If some of the responses featured in Confessing History are potential answers, what is the dilemma voiced by these scholars?  Miller provides a useful starting point: “The modern search for explications of causality and agency through the analysis of ‘observable cultural forces’ has proven to be an inadequate approach to the past for many in this generation of Christian historians, and, accordingly, an unsatisfying means to the fulfillment of our vocations.”  What, then, is the answer? “We seek instead,” explains Miller, “to cloth history in rumination, conjecture, mediations, and judgment, all rooted in Christian visions of reality and all in the service of fostering moral intelligence and spiritual vigor in the communities we serve” (15).  Miller raises an additional unifying thread when he asks: “Is something beyond the current consensus, as represented . . . in the work of George Marsden, possible?  Is the mainstream historical profession truly the locus of the deepest wisdom and brightest hope for the practice of history?” (9).

James LaGrand’s “The Problems of Preaching through History” intelligently pinpoints why confessing historians sometimes encounter resistance from practitioners of methodological naturalism in higher education. LaGrand mentions “anti-anti-providential history” practiced by Charles Marsh, who seeks to allow some inclusion of theistic explanations of events into the historical record.  LaGrand persuasively highlights, in my opinion, the dangers of “preaching through history.” One such pitfall is the “inclination toward providential, or God’s-eye, history” (195).  He also makes a useful application of Augustine’s historical outlook derived from his City of God by discussing how Augustine was certain in some things, while less sure in others.  Still, says LaGrand, this should not preclude the possibility that some type of meaning and order is possible from historical readings: “While Augustine acknowledged that the judgment of God was difficult to figure out in his time and in human history generally, it didn’t follow that we should question or downplay the idea of God’s judgment in the human experience altogether” (197).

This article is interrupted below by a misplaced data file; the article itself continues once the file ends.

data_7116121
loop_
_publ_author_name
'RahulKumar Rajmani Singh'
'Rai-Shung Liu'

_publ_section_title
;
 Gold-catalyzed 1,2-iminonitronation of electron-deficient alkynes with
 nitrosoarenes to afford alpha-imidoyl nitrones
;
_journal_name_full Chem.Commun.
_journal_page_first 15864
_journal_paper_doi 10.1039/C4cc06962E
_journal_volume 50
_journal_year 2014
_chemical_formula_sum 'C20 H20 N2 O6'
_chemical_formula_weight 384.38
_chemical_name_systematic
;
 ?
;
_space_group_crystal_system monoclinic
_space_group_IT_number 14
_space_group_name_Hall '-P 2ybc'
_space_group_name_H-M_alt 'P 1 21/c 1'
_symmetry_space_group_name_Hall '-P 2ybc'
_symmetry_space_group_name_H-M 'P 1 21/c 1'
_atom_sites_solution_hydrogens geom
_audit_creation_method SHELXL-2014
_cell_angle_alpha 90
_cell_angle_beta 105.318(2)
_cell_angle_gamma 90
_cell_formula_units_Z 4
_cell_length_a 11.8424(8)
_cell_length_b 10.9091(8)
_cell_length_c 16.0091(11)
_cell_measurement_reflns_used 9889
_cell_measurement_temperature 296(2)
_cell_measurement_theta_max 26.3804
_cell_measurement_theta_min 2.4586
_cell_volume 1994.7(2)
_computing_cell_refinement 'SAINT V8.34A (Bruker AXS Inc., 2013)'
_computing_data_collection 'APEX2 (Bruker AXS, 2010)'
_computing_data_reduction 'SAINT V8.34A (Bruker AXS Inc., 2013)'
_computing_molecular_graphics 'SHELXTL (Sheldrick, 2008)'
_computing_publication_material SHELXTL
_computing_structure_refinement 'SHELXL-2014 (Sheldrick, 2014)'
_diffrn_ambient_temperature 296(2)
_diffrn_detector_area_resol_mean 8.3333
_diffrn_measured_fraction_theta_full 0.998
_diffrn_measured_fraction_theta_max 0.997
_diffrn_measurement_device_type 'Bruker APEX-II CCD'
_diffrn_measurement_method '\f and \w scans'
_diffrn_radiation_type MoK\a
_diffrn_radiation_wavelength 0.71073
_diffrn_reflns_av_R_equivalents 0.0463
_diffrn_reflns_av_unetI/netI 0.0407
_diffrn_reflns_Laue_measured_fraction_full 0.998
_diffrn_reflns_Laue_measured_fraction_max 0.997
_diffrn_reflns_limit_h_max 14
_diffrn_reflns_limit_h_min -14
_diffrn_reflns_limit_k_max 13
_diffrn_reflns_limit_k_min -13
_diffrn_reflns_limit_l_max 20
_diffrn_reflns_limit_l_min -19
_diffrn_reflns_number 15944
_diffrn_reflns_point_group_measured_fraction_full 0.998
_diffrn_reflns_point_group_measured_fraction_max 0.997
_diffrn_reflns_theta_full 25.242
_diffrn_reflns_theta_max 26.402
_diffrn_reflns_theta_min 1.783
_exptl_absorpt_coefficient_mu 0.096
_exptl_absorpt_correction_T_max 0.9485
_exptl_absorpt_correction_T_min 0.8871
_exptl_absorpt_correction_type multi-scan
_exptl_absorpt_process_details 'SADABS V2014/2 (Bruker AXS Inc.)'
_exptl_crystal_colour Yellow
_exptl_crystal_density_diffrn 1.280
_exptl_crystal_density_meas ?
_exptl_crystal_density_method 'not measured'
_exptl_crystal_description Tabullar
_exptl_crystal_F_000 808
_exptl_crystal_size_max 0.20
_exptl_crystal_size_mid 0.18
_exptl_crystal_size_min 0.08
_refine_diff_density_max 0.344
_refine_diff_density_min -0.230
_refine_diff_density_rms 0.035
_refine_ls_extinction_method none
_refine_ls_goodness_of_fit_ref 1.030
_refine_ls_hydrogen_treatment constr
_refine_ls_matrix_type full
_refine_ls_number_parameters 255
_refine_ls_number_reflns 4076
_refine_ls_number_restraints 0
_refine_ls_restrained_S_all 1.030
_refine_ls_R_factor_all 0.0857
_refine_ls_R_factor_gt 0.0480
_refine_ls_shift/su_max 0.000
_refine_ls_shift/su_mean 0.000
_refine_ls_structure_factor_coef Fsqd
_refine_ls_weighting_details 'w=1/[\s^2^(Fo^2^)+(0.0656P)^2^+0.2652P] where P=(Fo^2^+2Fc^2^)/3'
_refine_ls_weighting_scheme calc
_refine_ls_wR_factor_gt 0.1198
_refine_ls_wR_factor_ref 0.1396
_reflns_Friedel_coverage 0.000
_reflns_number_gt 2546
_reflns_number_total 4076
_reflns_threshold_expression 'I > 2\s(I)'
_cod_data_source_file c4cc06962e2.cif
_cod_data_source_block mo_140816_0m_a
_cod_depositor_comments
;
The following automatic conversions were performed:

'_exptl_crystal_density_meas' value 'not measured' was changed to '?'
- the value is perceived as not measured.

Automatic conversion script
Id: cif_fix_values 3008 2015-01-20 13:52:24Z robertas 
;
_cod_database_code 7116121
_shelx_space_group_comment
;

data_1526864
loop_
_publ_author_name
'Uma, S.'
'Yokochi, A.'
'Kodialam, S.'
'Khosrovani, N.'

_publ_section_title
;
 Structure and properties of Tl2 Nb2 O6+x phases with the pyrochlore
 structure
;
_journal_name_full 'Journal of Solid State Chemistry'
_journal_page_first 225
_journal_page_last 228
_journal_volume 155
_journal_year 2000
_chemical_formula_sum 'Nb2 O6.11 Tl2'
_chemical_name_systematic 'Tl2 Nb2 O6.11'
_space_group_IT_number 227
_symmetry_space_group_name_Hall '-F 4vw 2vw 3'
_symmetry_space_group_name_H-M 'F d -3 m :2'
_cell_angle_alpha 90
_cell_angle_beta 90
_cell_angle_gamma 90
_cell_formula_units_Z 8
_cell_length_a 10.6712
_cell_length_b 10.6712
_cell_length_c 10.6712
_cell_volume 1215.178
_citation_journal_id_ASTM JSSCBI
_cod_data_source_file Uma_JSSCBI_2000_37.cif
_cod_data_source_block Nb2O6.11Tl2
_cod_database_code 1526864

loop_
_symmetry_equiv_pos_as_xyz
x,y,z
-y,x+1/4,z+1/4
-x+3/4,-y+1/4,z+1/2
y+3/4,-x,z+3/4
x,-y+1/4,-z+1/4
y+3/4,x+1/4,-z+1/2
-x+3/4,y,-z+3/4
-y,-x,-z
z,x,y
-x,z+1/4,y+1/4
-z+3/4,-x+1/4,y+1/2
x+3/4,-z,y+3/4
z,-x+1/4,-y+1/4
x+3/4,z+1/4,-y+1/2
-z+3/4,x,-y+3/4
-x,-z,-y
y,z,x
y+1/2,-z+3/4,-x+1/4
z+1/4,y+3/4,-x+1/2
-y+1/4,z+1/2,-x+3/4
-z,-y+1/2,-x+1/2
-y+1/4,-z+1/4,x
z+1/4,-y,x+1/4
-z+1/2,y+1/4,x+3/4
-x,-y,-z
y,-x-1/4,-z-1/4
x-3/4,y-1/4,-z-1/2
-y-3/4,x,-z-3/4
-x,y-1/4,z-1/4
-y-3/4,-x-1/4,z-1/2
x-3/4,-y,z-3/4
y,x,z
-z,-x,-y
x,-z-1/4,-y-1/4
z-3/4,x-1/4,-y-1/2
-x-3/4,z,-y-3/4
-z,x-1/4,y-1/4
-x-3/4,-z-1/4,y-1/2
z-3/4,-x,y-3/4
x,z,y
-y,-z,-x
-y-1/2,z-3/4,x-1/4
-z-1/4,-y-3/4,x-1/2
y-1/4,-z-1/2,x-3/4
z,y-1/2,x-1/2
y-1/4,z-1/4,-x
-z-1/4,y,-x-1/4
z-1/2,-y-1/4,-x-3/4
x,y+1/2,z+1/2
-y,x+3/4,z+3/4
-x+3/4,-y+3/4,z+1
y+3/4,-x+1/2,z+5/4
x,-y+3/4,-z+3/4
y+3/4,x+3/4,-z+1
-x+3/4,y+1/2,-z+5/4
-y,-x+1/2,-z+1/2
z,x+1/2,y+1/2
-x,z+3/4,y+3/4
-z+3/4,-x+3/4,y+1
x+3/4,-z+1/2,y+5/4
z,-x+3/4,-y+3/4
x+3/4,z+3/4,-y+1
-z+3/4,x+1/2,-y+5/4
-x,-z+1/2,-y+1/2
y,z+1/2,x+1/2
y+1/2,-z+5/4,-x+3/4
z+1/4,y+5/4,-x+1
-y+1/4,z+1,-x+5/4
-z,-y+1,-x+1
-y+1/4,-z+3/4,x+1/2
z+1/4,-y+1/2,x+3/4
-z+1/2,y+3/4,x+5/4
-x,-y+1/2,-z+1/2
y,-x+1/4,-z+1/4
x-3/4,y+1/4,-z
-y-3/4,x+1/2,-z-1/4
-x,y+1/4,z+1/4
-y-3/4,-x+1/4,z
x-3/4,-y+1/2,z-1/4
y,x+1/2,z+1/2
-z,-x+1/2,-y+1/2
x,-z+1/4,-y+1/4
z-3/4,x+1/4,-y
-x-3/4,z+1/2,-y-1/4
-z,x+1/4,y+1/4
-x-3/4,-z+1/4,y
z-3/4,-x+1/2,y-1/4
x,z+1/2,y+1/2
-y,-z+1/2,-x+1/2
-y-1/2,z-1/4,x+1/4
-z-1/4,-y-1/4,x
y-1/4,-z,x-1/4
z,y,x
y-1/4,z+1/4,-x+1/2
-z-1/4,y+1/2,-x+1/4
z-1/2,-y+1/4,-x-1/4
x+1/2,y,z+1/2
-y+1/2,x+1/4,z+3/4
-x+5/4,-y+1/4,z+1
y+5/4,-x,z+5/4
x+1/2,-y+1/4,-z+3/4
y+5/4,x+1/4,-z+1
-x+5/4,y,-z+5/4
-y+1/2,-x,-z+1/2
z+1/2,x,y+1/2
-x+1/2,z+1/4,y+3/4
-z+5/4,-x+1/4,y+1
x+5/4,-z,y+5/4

In “The Christian Historian and the Idea of Progress,” Wilfred McClay thoughtfully addresses this subject when discussing Herbert Butterfield’s “Whig interpretation” of historical events.  The notable British historian, states McClay,

sought a historiography that would take losers just as serious as winners. . . .  The historian played a different kind of role, trying to study the past without insisting upon its reference to the present and without playing the arbiter, the “avenging judge” who is engaged in dispensing “verdicts.”  Instead, the historian had a broader civilizing task.  He should be trying to cultivate the intellectual and moral discipline required to “enter into minds that are unlike our own,” to make sympathetic contact with the full range of human experience and cognition . . . “into a world where everything is understood and all sins are forgiven” (322).